3bl logo
Subscribe

By signing up you agree to our privacy policy. You can opt out anytime.

Four Unexpected Ways Climate Change Hits Our Pocketbooks

Jan Lee headshotWords by Jan Lee
Energy & Environment
hero
Share

An unseasonably hot day that scientists attribute to climate change can be either a drag or a benefit depending upon where you live and the time of year. The same goes for an extraordinary dump of snow that creates snow days out of work schedules and keeps kids at home when you're not prepared. But climate change has delivered other headaches over the past year that ultimately translate to extra costs for households and will likely impact our wallets in future years, as well.

Food and services

The most talked about cost of climate change is often food and services. The Environmental Protection Agency acknowledged in October that "climate change could make it more difficult to grow crops, raise animals, and catch fish in the same ways and same places as we've done in the past." To the consumer, that can mean higher costs for food and scarcity of products that we have come to depend on because of unpredictable weather or increased costs for agricultural irrigation (the almond industry has been battling this issue in California for years).

And of course, if it's more expensive for the consumer to buy those almonds, ground coffee, chicken or beef products, we'll notice it when we pay the restaurant bill or buy a cup of joe at the local convenience store as well. According to the Climate Institute, climate change is a real threat to that morning cuppa. The good news, is the coffee industry is already looking at new technology and mitigation methods to combat some of those stifling effects of climate change.

The domino effect: Tourism and the services we depend upon

Twentieth century history is filled with stories of towns that managed to remake themselves on the strength of an innovative tourist trade. Small pioneer and agricultural towns up and down the West Coast have discovered in recent decades that they could reboost their economies by promoting tourism. Old railway and farming towns like Leavenworth, WA (now a alpine vacation getaway) and Astoria, OR (an old fishing town that relies on tourism to boost its revenue) have in recent years thrived by finding ways to bring tourism into their towns. In so doing, they've proven that tourism isn't just a secondary industry, but a very valuable means for cities to pay their operating expenses, provide jobs, build schools and ensure resiliency.

For some cities that industry is already facing threat from global warming in the form of rising tides and potential droughts. Areas around Astoria have already begun looking at mitigation to save the beaches that draw in travelers during the summer months. Island Press points out that about two-thirds of the forests in the Northwest serve as destinations for tourists year-round and can be at risk from global warming, flooding and other environmental problems. As small Northwest lumber towns learned early on in their development, what happens in the forest often impacts the cost of living and jobs in the towns that rely upon them.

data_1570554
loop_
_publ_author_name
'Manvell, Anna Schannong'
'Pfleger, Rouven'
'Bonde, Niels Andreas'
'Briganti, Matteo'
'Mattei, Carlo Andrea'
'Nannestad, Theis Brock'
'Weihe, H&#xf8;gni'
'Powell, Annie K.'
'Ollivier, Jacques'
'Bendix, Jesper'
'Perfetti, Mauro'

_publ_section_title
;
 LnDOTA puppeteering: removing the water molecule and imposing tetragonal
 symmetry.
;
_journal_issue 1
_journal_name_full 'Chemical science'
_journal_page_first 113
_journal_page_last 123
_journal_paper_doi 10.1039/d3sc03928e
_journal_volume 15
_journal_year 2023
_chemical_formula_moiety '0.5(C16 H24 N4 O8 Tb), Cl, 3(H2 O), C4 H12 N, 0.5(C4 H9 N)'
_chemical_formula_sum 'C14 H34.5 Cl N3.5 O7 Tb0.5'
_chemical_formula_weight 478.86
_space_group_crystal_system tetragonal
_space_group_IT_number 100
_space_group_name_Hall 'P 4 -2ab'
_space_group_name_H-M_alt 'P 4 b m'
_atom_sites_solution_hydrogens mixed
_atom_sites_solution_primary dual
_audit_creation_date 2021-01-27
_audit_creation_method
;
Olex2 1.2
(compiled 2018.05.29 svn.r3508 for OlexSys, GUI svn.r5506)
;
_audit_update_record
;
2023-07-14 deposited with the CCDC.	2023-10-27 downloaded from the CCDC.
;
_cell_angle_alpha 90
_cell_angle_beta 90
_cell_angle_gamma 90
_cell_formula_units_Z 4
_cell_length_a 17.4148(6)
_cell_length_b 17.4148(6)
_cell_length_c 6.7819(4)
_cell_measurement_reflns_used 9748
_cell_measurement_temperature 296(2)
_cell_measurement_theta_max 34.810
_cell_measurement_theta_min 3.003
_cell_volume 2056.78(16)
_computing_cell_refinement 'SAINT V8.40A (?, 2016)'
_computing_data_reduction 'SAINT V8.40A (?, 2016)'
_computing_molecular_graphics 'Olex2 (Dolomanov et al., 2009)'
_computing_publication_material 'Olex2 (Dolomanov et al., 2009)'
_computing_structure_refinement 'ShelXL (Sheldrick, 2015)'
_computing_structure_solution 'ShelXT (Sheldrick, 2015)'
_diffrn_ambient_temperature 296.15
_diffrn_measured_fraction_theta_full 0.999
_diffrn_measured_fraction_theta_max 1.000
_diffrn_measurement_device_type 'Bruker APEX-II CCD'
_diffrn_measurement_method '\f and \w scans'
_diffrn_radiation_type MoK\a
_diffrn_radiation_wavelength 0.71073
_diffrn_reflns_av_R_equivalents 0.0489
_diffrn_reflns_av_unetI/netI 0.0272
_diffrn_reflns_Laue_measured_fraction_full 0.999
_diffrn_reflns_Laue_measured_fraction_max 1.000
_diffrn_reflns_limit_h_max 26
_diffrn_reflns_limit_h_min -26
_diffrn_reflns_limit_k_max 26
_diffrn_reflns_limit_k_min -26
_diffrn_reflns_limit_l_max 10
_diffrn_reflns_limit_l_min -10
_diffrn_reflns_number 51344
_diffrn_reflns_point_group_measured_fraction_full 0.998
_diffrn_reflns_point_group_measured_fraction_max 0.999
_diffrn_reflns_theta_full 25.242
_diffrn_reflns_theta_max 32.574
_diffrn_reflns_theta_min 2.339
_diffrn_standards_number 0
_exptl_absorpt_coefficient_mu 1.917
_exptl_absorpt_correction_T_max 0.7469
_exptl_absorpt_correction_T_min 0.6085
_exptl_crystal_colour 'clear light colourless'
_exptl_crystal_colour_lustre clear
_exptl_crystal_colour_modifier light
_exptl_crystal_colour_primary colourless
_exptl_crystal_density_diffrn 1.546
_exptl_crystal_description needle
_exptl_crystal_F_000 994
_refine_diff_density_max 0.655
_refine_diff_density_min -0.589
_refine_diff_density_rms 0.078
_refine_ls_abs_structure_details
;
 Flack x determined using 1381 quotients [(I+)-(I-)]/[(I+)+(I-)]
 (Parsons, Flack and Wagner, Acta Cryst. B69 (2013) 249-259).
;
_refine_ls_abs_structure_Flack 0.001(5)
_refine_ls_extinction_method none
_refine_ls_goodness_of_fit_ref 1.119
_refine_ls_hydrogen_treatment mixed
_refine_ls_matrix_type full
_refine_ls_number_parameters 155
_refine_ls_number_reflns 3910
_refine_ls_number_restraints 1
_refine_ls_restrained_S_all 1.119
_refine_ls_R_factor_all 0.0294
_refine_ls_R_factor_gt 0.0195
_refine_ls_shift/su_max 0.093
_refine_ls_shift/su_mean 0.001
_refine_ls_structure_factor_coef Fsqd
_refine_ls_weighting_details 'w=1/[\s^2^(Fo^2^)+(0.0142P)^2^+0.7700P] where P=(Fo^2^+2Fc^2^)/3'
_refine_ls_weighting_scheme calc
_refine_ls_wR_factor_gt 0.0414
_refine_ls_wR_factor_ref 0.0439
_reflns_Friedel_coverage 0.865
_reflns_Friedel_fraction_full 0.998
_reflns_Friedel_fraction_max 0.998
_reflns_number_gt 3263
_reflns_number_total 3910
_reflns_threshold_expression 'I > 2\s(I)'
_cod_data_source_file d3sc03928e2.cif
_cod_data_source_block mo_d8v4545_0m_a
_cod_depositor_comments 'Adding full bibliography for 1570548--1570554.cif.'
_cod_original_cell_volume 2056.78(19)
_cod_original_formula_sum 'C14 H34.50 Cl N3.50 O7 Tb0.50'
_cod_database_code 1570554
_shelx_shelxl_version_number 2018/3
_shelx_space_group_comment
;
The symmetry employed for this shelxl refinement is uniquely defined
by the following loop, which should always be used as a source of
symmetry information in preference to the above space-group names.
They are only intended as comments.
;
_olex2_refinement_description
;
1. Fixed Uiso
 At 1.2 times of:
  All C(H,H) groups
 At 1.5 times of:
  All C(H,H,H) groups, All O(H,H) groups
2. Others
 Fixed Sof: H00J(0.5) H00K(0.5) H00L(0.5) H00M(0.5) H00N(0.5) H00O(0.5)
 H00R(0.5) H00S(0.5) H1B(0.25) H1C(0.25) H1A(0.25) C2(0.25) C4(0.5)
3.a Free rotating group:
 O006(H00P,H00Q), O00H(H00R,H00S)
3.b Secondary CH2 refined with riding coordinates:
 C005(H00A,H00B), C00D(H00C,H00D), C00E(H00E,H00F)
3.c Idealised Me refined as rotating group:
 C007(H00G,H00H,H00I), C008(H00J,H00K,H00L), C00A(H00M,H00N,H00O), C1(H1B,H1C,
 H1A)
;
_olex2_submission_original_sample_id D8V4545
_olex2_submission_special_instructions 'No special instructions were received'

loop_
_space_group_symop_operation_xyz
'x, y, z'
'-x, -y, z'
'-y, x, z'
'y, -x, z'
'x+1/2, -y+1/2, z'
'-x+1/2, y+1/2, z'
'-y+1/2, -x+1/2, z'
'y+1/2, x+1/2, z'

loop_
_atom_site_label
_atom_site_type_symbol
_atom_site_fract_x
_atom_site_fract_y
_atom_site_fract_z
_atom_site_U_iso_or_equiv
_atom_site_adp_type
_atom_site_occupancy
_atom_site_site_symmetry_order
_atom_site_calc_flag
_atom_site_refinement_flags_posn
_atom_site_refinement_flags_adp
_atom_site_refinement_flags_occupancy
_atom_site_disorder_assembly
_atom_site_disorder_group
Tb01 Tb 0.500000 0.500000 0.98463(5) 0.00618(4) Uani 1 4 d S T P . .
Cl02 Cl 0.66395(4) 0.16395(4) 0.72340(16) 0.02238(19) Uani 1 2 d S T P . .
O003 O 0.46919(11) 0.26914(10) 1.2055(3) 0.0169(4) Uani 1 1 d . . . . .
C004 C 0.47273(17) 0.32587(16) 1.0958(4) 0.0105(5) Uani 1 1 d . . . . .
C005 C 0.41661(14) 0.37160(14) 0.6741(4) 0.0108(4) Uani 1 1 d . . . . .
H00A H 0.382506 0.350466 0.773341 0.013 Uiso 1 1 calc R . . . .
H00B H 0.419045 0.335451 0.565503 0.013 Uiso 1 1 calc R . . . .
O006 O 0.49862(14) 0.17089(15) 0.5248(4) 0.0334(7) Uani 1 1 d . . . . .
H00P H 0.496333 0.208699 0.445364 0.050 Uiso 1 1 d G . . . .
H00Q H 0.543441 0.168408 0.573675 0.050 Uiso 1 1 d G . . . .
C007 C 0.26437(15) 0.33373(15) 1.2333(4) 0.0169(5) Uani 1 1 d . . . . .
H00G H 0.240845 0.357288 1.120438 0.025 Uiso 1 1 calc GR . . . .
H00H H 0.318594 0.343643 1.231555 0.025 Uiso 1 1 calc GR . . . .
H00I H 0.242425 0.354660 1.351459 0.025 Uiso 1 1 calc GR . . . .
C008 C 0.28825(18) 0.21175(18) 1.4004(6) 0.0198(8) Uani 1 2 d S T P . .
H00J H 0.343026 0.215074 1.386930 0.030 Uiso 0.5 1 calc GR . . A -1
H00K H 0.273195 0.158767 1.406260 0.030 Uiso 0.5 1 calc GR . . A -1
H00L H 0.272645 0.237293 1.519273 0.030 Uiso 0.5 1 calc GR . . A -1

Energy costs

The EPA points out that changing environmental conditions will have a direct impact on our ability to generate energy and the options we have available in coming years. Energy production must be smarter not only in costs but in the resources it uses for cooling and generation. Our own costs at home are governed in part by that resource-savvy technology and how cities and states build and maintain their grids.

But that challenge also means that there's increasing opportunities for innovation. In the UK and some parts of the U.S. and Canada, tidal energy is making use of the changing climate to improve energy production for nearby communities. In some areas, that innovation may mean more costs in taxes, but it also means more opportunities for better energy production for future generations.

Mitigation: Wresting control from climate change

If there is anything that Florida's flooded coastlines have driven home recently it's that smart environmental planning in coastal areas is vital not only to disaster mitigation but to the changes we can't see. While some experts suggest that parts of South Florida's coastlines will be lost to global warming, there are other states that are taking action now and consider it a smart investment to a sustainable community.

Mitigation usually means higher taxes and cost of living for homeowners who ultimately bear part of the price tag of the upgrades. And those costs may mean a reduction or change in other services in their area that are sacrificed to cover the cost of mitigation.

More cost, but better quality of living?

Authors in the Journal of Climate and Ocean Economics offer a bright side: With mitigation and technological innovation comes better quality of life and safer living environments. Tourism has an opportunity to improve. Coastlines are better managed. The environmental costs that go along with our food production are better understood.

Climate change will offer numerous challenges for communities over the coming decades. But it also offers the impetus to innovate and to work in hand with the environment for a more sustainable planet.

Flickr/Brian Birke

 

 

 

 

 

Jan Lee headshotJan Lee

Jan Lee is a former news editor and award-winning editorial writer whose non-fiction and fiction have been published in the U.S., Canada, Mexico, the U.K. and Australia. Her articles and posts can be found on TriplePundit, JustMeans, and her blog, The Multicultural Jew, as well as other publications. She currently splits her residence between the city of Vancouver, British Columbia and the rural farmlands of Idaho.

Read more stories by Jan Lee